The ranging instrument aboard the Hayabusa spacecraft measured the surface topography of asteroid 25143 Itokawa and its mass. A typical rough area is similar in roughness to debris located on the interior wall of a large crater on asteroid 433 Eros, which suggests a surface structure on Itokawa similar to crater ejecta on Eros. The mass of Itokawa was estimated as (3.58 +/- 0.18) x 10(10) kilograms, implying a bulk density of (1.95 +/- 0.14) grams per cubic centimeter for a volume of (1.84 +/- 0.09) x 10(7) cubic meters and a bulk porosity of approximately 40%, which is similar to that of angular sands, when assuming an LL (low iron chondritic) meteorite composition. Combined with surface observations, these data indicate that Itokawa is the first subkilometer-sized small asteroid showing a rubble-pile body rather than a solid monolithic asteroid. PMID:16741111

  3. Effect of surface topography upon micro-impact dynamics

    NASA Astrophysics Data System (ADS)

    Mohammadpour, M.; Morris, N. J.; Leighton, M.; Rahnejat, H.

    2016-03-01

    Often the effect of interactions at nano-scale determines the tribological performance of load bearing contacts. This is particularly the case for lightly loaded conjunctions where a plethora of short range kinetic interactions occur. It is also true of larger load bearing conjunctions where boundary interactions become dominant. At the diminutive scale of fairly smooth surface topography the cumulative discrete interactions give rise to the dominance of boundary effects rather than the bulk micro-scale phenomena, based on continuum mechanics. The integration of the manifold localized discrete interactions into a continuum is the pre-requisite to the understanding of characteristic boundary effects, which transcend the physical length scales and affect the key observed system attributes. These are energy efficiency and vibration refinement. This paper strives to present such an approach. It is shown that boundary and near boundary interactions can be adequately described by surface topographical measures, as well the thermodynamic conditions.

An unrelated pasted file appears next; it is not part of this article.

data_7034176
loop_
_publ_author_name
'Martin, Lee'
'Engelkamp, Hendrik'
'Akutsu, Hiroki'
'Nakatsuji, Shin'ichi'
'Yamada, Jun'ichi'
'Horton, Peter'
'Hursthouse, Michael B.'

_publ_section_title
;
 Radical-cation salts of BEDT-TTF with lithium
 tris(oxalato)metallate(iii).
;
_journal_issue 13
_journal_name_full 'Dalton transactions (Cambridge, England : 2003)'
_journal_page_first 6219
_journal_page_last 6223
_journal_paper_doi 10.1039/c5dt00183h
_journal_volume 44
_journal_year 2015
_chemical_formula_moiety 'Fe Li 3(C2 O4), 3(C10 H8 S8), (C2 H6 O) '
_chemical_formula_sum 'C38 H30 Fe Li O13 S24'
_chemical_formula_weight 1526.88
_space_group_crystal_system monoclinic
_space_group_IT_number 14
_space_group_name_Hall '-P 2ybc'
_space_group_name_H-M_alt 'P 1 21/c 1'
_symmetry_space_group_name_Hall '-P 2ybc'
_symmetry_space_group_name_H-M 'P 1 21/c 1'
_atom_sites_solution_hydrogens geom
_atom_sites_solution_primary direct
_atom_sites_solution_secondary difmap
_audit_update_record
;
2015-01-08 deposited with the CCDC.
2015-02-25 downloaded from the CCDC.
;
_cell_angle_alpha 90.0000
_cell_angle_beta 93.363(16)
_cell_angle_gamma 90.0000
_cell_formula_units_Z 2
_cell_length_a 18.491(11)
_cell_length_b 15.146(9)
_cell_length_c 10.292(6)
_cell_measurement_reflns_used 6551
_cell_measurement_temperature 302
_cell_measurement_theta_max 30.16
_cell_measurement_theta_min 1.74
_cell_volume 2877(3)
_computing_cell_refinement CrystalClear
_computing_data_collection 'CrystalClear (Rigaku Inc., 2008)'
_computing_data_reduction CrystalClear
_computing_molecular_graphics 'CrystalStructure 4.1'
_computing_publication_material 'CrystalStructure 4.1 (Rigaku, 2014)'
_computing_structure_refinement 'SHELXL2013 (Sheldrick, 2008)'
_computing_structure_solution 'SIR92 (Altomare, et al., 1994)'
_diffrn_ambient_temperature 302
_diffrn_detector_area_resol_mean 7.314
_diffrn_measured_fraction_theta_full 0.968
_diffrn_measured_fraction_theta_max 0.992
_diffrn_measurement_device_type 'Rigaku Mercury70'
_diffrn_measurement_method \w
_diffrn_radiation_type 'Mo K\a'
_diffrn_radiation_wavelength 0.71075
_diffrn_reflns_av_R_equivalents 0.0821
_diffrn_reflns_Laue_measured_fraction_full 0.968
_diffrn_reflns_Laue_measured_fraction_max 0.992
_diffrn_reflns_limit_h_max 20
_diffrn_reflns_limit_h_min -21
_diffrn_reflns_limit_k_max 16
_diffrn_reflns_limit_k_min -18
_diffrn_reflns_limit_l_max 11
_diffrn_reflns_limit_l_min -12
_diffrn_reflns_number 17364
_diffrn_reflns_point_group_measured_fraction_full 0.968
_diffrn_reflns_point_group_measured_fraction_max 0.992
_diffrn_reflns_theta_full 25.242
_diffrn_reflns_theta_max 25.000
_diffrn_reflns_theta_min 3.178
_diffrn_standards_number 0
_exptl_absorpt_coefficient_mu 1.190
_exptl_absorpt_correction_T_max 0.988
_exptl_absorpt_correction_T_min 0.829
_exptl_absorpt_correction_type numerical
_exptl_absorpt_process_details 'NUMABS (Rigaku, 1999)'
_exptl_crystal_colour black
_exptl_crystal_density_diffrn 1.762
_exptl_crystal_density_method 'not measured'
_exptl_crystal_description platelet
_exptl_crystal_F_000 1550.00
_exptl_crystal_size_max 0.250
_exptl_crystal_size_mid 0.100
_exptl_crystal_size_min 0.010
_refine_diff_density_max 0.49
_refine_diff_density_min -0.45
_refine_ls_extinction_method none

4. Evolution of topography and material removal during nanoscale grinding

    NASA Astrophysics Data System (ADS)

    Eder, S. J.; Cihak-Bayr, U.; Vernes, A.; Betz, G.

    2015-11-01

    In this work we perform molecular dynamics simulations to quantify and parametrize the evolution of a bcc Fe work piece topography during nanometric grinding with multiple hard abrasive particles. The final surface quality depends on both the normal pressure and the abrasive geometry. We fit the time development of the substrates root mean squared roughness to an exponential function, allowing the definition of a run-in regime, during which the surface forgets about its initial state, and a steady-state regime where the roughness no longer changes. The time constants associated with smoothing and material removal are almost inversely proportional to each other, highlighting the distinctiveness of these two simultaneously occurring processes. We also describe an attempt to reduce the time required to achieve the smoothest possible surface finish by periodically re-adjusting the normal pressure during the grinding process.